Thoroughbred Legends Presented by Cosequin: The Shaq Attack

Thoroughbred racehorses that go on to second careers are unique in that they have two retirements in their lifetimes: the first from the track and the second from the show ring. Thoroughbred Legends, a new EN series presented by Cosequin, seeks to honor off-track Thoroughbreds that went on to accomplish great things as upper-level eventers and now enjoy a second retirement in their golden years. If you know of a great Thoroughbred for this series, email [email protected]

The Shaq Attack over an Intermediate cross country fence. Photo by Carlos Gonzalez.

Twenty years ago, an enormous dark bay colt was born, registered as Right On Spruce, and sent right into training as a Thoroughbred racehorse. However, due to his size, he was unable to race until he was 3, and even then his showings were not promising. After 12 starts, only one win and total earnings of $1,200, the colt was retired from racing and shipped off to Maryland to find a new job.

“I got a call from my trainer, who said she had found a horse that was just my type,” Erica Davis said. “I went to see him, and he was absolutely huge, over 18 hands, and he had this awful pencil neck. He was so gangly and ridiculous looking, but I got on him and rode him around and popped him over a cross rail. I knew right then that he was a special horse.” Erica renamed the gelding The Shaq Attack due to his enormous size and brought him right home.

Shaq began his training to become an eventer and instantly garnered a fan club. He was extremely recognizable due to his stature, and his gentlemanly ways won everyone’s hearts. However, in his 4-year-old year, Shaq was diagnosed with EPM, which at that time was a largely untreatable ailment. “I ignored all the advice to put him down and sat down on the computer and researched different trial treatments available,” Erica said.

Erica & Shaq at the AECs (photo by Karen Hecker)

Her dedication to Shaq payed off; through a little luck, her vet was able to obtain an experimental EPM medication from Canada. This medication, a chicken antibiotic that later became Marquis, had very little proven efficacy at the time. Erica dutifully fed Shaq a pound and a half of powdered medicine every day for a month and hand-walked him through the woods and over logs to help his muscles regain some coordination. After a full month, Shaq was recovered, and Erica was elated.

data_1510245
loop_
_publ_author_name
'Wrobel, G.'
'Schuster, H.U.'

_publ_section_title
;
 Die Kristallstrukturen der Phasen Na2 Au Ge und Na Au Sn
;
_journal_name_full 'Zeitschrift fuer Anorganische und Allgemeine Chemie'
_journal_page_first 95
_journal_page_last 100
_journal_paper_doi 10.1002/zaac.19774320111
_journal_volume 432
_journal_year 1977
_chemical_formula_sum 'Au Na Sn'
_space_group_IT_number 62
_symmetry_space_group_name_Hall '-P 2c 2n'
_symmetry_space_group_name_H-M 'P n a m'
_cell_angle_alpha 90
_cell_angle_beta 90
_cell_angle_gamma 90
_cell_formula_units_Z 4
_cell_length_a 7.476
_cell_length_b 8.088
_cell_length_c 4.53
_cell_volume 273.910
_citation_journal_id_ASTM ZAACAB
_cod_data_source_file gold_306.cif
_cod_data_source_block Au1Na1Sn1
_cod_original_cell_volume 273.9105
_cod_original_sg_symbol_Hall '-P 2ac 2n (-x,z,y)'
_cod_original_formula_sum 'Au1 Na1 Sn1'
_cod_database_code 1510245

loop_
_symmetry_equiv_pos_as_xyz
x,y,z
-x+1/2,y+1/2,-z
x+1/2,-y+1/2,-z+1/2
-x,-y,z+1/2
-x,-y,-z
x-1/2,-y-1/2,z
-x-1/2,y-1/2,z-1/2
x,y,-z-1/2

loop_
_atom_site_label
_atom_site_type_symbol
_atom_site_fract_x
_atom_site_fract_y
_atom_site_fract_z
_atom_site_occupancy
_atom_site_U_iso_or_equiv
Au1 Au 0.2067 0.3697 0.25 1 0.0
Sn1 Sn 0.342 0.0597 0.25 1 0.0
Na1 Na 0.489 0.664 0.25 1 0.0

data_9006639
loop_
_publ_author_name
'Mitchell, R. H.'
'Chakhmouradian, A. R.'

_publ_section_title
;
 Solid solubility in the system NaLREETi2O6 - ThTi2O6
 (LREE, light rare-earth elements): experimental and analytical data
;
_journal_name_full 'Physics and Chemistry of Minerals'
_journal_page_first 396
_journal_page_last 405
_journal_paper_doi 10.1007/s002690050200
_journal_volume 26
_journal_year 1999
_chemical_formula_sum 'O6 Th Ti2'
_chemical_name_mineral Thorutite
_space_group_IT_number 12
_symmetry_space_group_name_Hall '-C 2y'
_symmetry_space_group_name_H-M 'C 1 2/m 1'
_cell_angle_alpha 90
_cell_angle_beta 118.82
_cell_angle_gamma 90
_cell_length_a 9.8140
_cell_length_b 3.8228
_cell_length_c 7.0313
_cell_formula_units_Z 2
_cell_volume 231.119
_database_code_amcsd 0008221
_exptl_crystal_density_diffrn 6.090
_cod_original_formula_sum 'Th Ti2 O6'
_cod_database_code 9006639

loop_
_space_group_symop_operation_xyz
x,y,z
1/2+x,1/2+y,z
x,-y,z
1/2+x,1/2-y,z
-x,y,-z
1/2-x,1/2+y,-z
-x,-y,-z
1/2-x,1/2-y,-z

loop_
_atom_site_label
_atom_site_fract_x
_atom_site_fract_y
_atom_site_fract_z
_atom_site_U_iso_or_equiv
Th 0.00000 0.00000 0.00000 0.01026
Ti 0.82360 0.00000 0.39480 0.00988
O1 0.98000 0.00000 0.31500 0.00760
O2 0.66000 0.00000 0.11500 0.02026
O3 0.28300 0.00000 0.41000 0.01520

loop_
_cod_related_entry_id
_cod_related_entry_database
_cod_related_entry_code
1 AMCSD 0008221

The next year, the two of them began their eventing career together. Shaq was not overly fond of the dressage phase, as it was quite difficult for him to fit his large body in the tiny arenas. However, he more than made up for that with his enthusiasm for the jumping. “In stadium jumping, as we would canter around, Shaq would get so excited about jumping that he would strike out with his front legs and squeal like a pig.” As you can imagine, he was hard to miss at a competition, and his fan club grew.

Erica and Shaq steadily moved up the levels from Beginner Novice to Intermediate. They both learned the levels together and were extremely successful the whole way. Shaq positively adored the cross country, eating it up easily and galloping around with the happiest expression on his face. He was a total machine and never once had any cross country penalties.

Shaq strutting his stuff recently at the Maryland Million OTTB Showcase. Photo by Karen Hecker.

The bond between Erica and Shaq is the stuff of legends and is proof that the Thoroughbred heart simply cannot be matched. “I’m very proud of my accomplishment of bringing a horse off the track up to Intermediate level. You don’t have to find a made horse, and you can be an amateur and still achieve your goals,” Erica said. “These horses off the track are well worth the effort.”

As for a memorable Shaq moment, his rider had a hard time picking just one. While she was competing at Waredaca one weekend, Shaq slipped going up a bank and Erica just popped off the side. She lost her reins and Shaq decided to head back to the start box. “He went back the exact same way he had gotten there, including jumping all the jumps backwards,” Erica said. “I had to get a ride on a golf cart back to the start box to get back on him and return to the fence where I fell.” Erica remembers the time fondly. “That horse really loved jumping cross country.”

At the age of 18, Shaq started to slow down a little. He developed some minor issues associated with old age, and Erica decided it was best to retire him from upper-level competition. Shaq now enjoys keeping younger horses in line and continues to trail ride and get attention daily. Recently he represented OTTBs at the Maryland Million Race Day at Laurel Park, and Shaq was more than proud to show off for a huge crowd. He never lost his polite and gentle demeanor, and Erica will always consider him her horse of a lifetime.

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